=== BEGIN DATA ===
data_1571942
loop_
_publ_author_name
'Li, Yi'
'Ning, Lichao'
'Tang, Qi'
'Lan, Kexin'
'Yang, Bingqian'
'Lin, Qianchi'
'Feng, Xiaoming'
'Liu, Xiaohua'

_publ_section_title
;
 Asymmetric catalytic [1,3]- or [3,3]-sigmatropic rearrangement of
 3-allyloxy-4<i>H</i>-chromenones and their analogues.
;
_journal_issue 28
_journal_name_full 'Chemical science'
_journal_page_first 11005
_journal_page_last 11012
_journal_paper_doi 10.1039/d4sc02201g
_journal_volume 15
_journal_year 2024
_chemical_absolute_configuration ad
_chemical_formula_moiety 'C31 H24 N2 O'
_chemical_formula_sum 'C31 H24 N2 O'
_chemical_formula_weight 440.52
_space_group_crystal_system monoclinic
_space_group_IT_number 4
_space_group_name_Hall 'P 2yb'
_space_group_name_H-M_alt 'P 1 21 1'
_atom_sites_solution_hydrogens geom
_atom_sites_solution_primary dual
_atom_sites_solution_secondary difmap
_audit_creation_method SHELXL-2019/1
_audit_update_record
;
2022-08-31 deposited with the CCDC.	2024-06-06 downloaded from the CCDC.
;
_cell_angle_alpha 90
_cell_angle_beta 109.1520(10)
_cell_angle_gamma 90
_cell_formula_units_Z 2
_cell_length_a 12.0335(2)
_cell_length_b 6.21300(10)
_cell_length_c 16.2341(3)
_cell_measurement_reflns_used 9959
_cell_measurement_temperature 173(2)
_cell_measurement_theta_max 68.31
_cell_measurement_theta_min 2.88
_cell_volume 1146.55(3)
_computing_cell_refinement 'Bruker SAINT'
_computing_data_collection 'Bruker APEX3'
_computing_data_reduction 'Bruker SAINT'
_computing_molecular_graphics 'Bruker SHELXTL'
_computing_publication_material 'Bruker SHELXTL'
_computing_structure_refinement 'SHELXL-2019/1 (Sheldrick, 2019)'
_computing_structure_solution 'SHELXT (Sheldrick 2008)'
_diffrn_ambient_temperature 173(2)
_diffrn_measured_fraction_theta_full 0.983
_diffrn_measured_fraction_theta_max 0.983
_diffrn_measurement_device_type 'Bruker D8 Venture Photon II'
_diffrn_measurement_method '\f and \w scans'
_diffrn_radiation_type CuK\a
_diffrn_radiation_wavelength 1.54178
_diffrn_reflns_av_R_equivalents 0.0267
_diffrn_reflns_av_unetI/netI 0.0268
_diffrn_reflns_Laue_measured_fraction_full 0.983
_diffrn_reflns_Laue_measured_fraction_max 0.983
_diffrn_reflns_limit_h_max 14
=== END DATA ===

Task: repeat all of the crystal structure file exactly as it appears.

data_1571942
loop_
_publ_author_name
'Li, Yi'
'Ning, Lichao'
'Tang, Qi'
'Lan, Kexin'
'Yang, Bingqian'
'Lin, Qianchi'
'Feng, Xiaoming'
'Liu, Xiaohua'

_publ_section_title
;
 Asymmetric catalytic [1,3]- or [3,3]-sigmatropic rearrangement of
 3-allyloxy-4<i>H</i>-chromenones and their analogues.
;
_journal_issue 28
_journal_name_full 'Chemical science'
_journal_page_first 11005
_journal_page_last 11012
_journal_paper_doi 10.1039/d4sc02201g
_journal_volume 15
_journal_year 2024
_chemical_absolute_configuration ad
_chemical_formula_moiety 'C31 H24 N2 O'
_chemical_formula_sum 'C31 H24 N2 O'
_chemical_formula_weight 440.52
_space_group_crystal_system monoclinic
_space_group_IT_number 4
_space_group_name_Hall 'P 2yb'
_space_group_name_H-M_alt 'P 1 21 1'
_atom_sites_solution_hydrogens geom
_atom_sites_solution_primary dual
_atom_sites_solution_secondary difmap
_audit_creation_method SHELXL-2019/1
_audit_update_record
;
2022-08-31 deposited with the CCDC.	2024-06-06 downloaded from the CCDC.
;
_cell_angle_alpha 90
_cell_angle_beta 109.1520(10)
_cell_angle_gamma 90
_cell_formula_units_Z 2
_cell_length_a 12.0335(2)
_cell_length_b 6.21300(10)
_cell_length_c 16.2341(3)
_cell_measurement_reflns_used 9959
_cell_measurement_temperature 173(2)
_cell_measurement_theta_max 68.31
_cell_measurement_theta_min 2.88
_cell_volume 1146.55(3)
_computing_cell_refinement 'Bruker SAINT'
_computing_data_collection 'Bruker APEX3'
_computing_data_reduction 'Bruker SAINT'
_computing_molecular_graphics 'Bruker SHELXTL'
_computing_publication_material 'Bruker SHELXTL'
_computing_structure_refinement 'SHELXL-2019/1 (Sheldrick, 2019)'
_computing_structure_solution 'SHELXT (Sheldrick 2008)'
_diffrn_ambient_temperature 173(2)
_diffrn_measured_fraction_theta_full 0.983
_diffrn_measured_fraction_theta_max 0.983
_diffrn_measurement_device_type 'Bruker D8 Venture Photon II'
_diffrn_measurement_method '\f and \w scans'
_diffrn_radiation_type CuK\a
_diffrn_radiation_wavelength 1.54178
_diffrn_reflns_av_R_equivalents 0.0267
_diffrn_reflns_av_unetI/netI 0.0268
_diffrn_reflns_Laue_measured_fraction_full 0.983
_diffrn_reflns_Laue_measured_fraction_max 0.983
_diffrn_reflns_limit_h_max 14